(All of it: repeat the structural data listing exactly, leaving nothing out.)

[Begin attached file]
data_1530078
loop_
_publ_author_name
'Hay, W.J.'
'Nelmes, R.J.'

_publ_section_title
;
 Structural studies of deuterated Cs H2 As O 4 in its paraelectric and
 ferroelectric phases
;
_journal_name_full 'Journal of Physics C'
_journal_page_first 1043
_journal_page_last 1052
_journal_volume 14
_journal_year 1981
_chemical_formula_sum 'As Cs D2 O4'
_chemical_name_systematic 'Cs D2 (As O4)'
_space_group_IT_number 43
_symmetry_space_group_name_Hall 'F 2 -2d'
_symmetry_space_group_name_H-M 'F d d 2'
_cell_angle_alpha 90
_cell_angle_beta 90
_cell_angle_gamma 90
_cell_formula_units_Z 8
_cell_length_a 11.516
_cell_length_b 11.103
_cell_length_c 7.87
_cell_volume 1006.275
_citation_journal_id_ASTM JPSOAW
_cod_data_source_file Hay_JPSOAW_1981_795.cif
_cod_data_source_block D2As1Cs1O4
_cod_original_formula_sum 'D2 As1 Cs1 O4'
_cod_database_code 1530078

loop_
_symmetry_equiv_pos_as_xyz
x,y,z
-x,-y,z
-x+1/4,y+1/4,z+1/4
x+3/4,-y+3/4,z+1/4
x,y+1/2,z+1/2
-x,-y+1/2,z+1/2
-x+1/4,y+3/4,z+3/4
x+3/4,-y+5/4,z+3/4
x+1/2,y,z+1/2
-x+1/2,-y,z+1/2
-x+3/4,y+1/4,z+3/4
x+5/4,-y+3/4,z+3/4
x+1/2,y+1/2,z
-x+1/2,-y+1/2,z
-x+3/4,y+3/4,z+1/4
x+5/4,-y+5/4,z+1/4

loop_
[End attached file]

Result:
data_1530078
loop_
_publ_author_name
'Hay, W.J.'
'Nelmes, R.J.'

_publ_section_title
;
 Structural studies of deuterated Cs H2 As O 4 in its paraelectric and
 ferroelectric phases
;
_journal_name_full 'Journal of Physics C'
_journal_page_first 1043
_journal_page_last 1052
_journal_volume 14
_journal_year 1981
_chemical_formula_sum 'As Cs D2 O4'
_chemical_name_systematic 'Cs D2 (As O4)'
_space_group_IT_number 43
_symmetry_space_group_name_Hall 'F 2 -2d'
_symmetry_space_group_name_H-M 'F d d 2'
_cell_angle_alpha 90
_cell_angle_beta 90
_cell_angle_gamma 90
_cell_formula_units_Z 8
_cell_length_a 11.516
_cell_length_b 11.103
_cell_length_c 7.87
_cell_volume 1006.275
_citation_journal_id_ASTM JPSOAW
_cod_data_source_file Hay_JPSOAW_1981_795.cif
_cod_data_source_block D2As1Cs1O4
_cod_original_formula_sum 'D2 As1 Cs1 O4'
_cod_database_code 1530078

loop_
_symmetry_equiv_pos_as_xyz
x,y,z
-x,-y,z
-x+1/4,y+1/4,z+1/4
x+3/4,-y+3/4,z+1/4
x,y+1/2,z+1/2
-x,-y+1/2,z+1/2
-x+1/4,y+3/4,z+3/4
x+3/4,-y+5/4,z+3/4
x+1/2,y,z+1/2
-x+1/2,-y,z+1/2
-x+3/4,y+1/4,z+3/4
x+5/4,-y+3/4,z+3/4
x+1/2,y+1/2,z
-x+1/2,-y+1/2,z
-x+3/4,y+3/4,z+1/4
x+5/4,-y+5/4,z+1/4

loop_